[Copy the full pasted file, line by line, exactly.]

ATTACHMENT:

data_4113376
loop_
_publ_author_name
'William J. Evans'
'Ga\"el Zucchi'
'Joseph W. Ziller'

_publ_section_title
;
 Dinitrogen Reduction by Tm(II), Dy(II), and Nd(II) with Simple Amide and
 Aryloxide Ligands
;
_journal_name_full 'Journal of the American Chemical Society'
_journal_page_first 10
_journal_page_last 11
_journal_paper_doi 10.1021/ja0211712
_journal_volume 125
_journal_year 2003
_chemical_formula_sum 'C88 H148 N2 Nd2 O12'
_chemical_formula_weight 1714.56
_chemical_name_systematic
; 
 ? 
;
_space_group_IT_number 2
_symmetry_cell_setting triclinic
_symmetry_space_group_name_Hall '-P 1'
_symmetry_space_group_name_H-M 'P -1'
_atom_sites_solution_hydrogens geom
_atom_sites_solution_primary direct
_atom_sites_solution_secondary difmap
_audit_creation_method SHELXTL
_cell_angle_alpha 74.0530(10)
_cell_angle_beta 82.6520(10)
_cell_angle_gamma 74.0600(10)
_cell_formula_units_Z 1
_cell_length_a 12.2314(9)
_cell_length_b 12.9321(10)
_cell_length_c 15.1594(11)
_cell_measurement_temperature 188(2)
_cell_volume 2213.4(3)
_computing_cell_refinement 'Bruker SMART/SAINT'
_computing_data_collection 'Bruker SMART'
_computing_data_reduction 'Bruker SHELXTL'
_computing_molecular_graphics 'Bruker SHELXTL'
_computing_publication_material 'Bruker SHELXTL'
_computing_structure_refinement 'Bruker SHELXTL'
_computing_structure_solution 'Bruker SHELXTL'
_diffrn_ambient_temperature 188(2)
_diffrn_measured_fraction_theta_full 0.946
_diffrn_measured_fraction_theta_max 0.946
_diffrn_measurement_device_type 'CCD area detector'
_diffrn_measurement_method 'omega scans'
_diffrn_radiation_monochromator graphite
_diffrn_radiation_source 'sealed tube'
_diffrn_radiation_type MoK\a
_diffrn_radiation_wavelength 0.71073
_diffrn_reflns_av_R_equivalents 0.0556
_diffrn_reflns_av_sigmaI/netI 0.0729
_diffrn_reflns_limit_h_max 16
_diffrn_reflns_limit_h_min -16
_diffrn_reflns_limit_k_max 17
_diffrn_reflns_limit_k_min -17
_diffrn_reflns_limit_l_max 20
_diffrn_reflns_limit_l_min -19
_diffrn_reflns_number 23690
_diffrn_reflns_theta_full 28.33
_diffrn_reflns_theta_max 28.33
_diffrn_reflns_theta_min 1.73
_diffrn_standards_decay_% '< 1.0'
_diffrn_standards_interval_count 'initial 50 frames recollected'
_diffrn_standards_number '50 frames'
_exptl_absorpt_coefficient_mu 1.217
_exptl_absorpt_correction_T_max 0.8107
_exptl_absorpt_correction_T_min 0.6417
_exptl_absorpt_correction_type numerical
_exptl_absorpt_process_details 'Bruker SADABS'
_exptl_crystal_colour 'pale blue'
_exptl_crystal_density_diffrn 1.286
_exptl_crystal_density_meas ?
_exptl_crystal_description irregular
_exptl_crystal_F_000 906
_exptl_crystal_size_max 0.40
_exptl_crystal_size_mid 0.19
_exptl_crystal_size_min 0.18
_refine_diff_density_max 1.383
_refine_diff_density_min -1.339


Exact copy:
data_4113376
loop_
_publ_author_name
'William J. Evans'
'Ga\"el Zucchi'
'Joseph W. Ziller'

_publ_section_title
;
 Dinitrogen Reduction by Tm(II), Dy(II), and Nd(II) with Simple Amide and
 Aryloxide Ligands
;
_journal_name_full 'Journal of the American Chemical Society'
_journal_page_first 10
_journal_page_last 11
_journal_paper_doi 10.1021/ja0211712
_journal_volume 125
_journal_year 2003
_chemical_formula_sum 'C88 H148 N2 Nd2 O12'
_chemical_formula_weight 1714.56
_chemical_name_systematic
; 
 ? 
;
_space_group_IT_number 2
_symmetry_cell_setting triclinic
_symmetry_space_group_name_Hall '-P 1'
_symmetry_space_group_name_H-M 'P -1'
_atom_sites_solution_hydrogens geom
_atom_sites_solution_primary direct
_atom_sites_solution_secondary difmap
_audit_creation_method SHELXTL
_cell_angle_alpha 74.0530(10)
_cell_angle_beta 82.6520(10)
_cell_angle_gamma 74.0600(10)
_cell_formula_units_Z 1
_cell_length_a 12.2314(9)
_cell_length_b 12.9321(10)
_cell_length_c 15.1594(11)
_cell_measurement_temperature 188(2)
_cell_volume 2213.4(3)
_computing_cell_refinement 'Bruker SMART/SAINT'
_computing_data_collection 'Bruker SMART'
_computing_data_reduction 'Bruker SHELXTL'
_computing_molecular_graphics 'Bruker SHELXTL'
_computing_publication_material 'Bruker SHELXTL'
_computing_structure_refinement 'Bruker SHELXTL'
_computing_structure_solution 'Bruker SHELXTL'
_diffrn_ambient_temperature 188(2)
_diffrn_measured_fraction_theta_full 0.946
_diffrn_measured_fraction_theta_max 0.946
_diffrn_measurement_device_type 'CCD area detector'
_diffrn_measurement_method 'omega scans'
_diffrn_radiation_monochromator graphite
_diffrn_radiation_source 'sealed tube'
_diffrn_radiation_type MoK\a
_diffrn_radiation_wavelength 0.71073
_diffrn_reflns_av_R_equivalents 0.0556
_diffrn_reflns_av_sigmaI/netI 0.0729
_diffrn_reflns_limit_h_max 16
_diffrn_reflns_limit_h_min -16
_diffrn_reflns_limit_k_max 17
_diffrn_reflns_limit_k_min -17
_diffrn_reflns_limit_l_max 20
_diffrn_reflns_limit_l_min -19
_diffrn_reflns_number 23690
_diffrn_reflns_theta_full 28.33
_diffrn_reflns_theta_max 28.33
_diffrn_reflns_theta_min 1.73
_diffrn_standards_decay_% '< 1.0'
_diffrn_standards_interval_count 'initial 50 frames recollected'
_diffrn_standards_number '50 frames'
_exptl_absorpt_coefficient_mu 1.217
_exptl_absorpt_correction_T_max 0.8107
_exptl_absorpt_correction_T_min 0.6417
_exptl_absorpt_correction_type numerical
_exptl_absorpt_process_details 'Bruker SADABS'
_exptl_crystal_colour 'pale blue'
_exptl_crystal_density_diffrn 1.286
_exptl_crystal_density_meas ?
_exptl_crystal_description irregular
_exptl_crystal_F_000 906
_exptl_crystal_size_max 0.40
_exptl_crystal_size_mid 0.19
_exptl_crystal_size_min 0.18
_refine_diff_density_max 1.383
_refine_diff_density_min -1.339